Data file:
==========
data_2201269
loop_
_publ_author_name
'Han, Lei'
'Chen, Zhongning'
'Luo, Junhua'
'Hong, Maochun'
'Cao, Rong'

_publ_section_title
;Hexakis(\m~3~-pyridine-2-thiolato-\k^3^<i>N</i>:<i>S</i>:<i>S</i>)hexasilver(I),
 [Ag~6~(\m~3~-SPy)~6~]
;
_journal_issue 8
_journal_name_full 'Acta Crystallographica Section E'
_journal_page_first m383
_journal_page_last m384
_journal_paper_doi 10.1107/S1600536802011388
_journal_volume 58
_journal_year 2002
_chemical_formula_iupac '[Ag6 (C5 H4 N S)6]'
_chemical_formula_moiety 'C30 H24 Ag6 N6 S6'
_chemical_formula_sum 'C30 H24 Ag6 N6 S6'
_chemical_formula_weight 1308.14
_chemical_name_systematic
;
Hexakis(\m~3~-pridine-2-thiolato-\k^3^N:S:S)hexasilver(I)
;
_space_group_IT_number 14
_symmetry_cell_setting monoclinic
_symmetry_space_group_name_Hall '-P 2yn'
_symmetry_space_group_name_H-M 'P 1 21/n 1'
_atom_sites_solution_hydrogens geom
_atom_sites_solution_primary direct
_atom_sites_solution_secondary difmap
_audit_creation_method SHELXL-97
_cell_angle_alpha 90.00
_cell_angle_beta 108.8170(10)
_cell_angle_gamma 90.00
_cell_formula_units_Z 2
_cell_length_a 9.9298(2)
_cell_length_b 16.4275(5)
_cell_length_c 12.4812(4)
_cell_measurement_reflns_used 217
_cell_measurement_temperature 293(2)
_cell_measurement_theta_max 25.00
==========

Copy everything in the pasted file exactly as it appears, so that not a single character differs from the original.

data_2201269
loop_
_publ_author_name
'Han, Lei'
'Chen, Zhongning'
'Luo, Junhua'
'Hong, Maochun'
'Cao, Rong'

_publ_section_title
;Hexakis(\m~3~-pyridine-2-thiolato-\k^3^<i>N</i>:<i>S</i>:<i>S</i>)hexasilver(I),
 [Ag~6~(\m~3~-SPy)~6~]
;
_journal_issue 8
_journal_name_full 'Acta Crystallographica Section E'
_journal_page_first m383
_journal_page_last m384
_journal_paper_doi 10.1107/S1600536802011388
_journal_volume 58
_journal_year 2002
_chemical_formula_iupac '[Ag6 (C5 H4 N S)6]'
_chemical_formula_moiety 'C30 H24 Ag6 N6 S6'
_chemical_formula_sum 'C30 H24 Ag6 N6 S6'
_chemical_formula_weight 1308.14
_chemical_name_systematic
;
Hexakis(\m~3~-pridine-2-thiolato-\k^3^N:S:S)hexasilver(I)
;
_space_group_IT_number 14
_symmetry_cell_setting monoclinic
_symmetry_space_group_name_Hall '-P 2yn'
_symmetry_space_group_name_H-M 'P 1 21/n 1'
_atom_sites_solution_hydrogens geom
_atom_sites_solution_primary direct
_atom_sites_solution_secondary difmap
_audit_creation_method SHELXL-97
_cell_angle_alpha 90.00
_cell_angle_beta 108.8170(10)
_cell_angle_gamma 90.00
_cell_formula_units_Z 2
_cell_length_a 9.9298(2)
_cell_length_b 16.4275(5)
_cell_length_c 12.4812(4)
_cell_measurement_reflns_used 217
_cell_measurement_temperature 293(2)
_cell_measurement_theta_max 25.00